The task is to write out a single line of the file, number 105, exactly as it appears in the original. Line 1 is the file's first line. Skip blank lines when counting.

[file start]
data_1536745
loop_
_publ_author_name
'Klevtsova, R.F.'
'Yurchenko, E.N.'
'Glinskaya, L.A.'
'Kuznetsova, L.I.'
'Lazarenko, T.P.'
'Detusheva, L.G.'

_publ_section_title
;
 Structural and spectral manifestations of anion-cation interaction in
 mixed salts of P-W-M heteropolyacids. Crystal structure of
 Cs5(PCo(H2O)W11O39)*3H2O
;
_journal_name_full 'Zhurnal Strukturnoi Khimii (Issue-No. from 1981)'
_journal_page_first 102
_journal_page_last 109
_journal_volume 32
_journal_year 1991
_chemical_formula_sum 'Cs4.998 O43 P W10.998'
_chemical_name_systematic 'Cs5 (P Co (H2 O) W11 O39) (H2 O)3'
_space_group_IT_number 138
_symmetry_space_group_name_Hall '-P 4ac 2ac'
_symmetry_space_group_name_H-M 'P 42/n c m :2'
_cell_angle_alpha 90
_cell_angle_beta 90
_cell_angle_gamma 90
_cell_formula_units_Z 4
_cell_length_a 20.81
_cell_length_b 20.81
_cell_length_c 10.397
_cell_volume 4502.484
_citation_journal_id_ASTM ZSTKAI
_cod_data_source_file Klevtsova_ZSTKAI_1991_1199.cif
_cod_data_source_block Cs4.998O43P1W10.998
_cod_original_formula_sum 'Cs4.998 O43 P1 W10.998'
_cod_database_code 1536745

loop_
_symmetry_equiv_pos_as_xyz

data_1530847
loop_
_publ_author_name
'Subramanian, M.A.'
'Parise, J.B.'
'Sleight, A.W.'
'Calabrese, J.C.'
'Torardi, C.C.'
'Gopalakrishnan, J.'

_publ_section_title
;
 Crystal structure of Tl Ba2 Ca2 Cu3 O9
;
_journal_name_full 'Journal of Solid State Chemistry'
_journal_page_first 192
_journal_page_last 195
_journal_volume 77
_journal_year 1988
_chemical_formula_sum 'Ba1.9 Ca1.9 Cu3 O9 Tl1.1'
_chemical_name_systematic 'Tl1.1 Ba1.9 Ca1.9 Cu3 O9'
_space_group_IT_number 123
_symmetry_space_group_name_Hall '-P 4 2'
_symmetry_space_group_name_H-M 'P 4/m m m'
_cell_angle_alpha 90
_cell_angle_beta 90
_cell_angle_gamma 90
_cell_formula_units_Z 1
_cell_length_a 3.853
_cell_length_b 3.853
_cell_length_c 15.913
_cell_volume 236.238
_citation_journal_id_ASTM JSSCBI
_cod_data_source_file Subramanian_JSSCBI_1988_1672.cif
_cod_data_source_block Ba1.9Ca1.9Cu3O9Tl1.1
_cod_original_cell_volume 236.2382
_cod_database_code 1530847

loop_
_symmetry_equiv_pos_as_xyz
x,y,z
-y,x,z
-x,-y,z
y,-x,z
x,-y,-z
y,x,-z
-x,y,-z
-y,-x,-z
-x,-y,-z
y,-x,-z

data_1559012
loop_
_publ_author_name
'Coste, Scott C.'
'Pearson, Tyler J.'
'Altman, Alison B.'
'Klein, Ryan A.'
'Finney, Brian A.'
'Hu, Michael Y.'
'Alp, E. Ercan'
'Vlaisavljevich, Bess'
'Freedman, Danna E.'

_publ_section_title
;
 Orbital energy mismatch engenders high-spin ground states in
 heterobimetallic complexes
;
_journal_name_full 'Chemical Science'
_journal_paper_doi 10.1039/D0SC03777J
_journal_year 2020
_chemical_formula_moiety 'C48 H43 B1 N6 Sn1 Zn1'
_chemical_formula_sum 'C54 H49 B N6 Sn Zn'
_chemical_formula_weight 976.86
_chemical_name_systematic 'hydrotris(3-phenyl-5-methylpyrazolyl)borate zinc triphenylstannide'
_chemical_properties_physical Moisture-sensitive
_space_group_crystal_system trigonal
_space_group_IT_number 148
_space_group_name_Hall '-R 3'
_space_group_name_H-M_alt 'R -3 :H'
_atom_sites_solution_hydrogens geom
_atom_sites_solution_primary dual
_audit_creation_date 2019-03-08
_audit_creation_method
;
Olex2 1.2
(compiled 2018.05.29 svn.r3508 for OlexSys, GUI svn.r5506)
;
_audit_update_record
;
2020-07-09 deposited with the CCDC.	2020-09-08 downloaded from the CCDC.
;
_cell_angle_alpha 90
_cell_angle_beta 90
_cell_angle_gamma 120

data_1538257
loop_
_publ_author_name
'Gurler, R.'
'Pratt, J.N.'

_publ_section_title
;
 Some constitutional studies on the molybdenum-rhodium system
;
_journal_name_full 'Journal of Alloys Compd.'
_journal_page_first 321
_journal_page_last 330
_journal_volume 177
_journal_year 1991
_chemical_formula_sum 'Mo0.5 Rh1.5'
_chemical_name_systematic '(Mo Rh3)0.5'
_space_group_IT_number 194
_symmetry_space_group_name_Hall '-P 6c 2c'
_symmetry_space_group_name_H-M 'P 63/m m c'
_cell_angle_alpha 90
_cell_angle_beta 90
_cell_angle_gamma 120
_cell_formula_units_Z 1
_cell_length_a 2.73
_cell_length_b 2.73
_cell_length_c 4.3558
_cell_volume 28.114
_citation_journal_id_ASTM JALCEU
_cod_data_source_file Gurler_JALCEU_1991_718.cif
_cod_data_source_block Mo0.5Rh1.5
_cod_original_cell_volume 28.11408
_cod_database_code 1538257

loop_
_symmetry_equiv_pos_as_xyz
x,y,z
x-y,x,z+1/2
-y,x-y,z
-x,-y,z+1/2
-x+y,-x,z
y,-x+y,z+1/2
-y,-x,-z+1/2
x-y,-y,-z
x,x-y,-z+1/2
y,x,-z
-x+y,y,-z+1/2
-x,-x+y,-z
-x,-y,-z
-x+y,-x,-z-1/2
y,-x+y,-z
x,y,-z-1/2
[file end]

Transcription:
;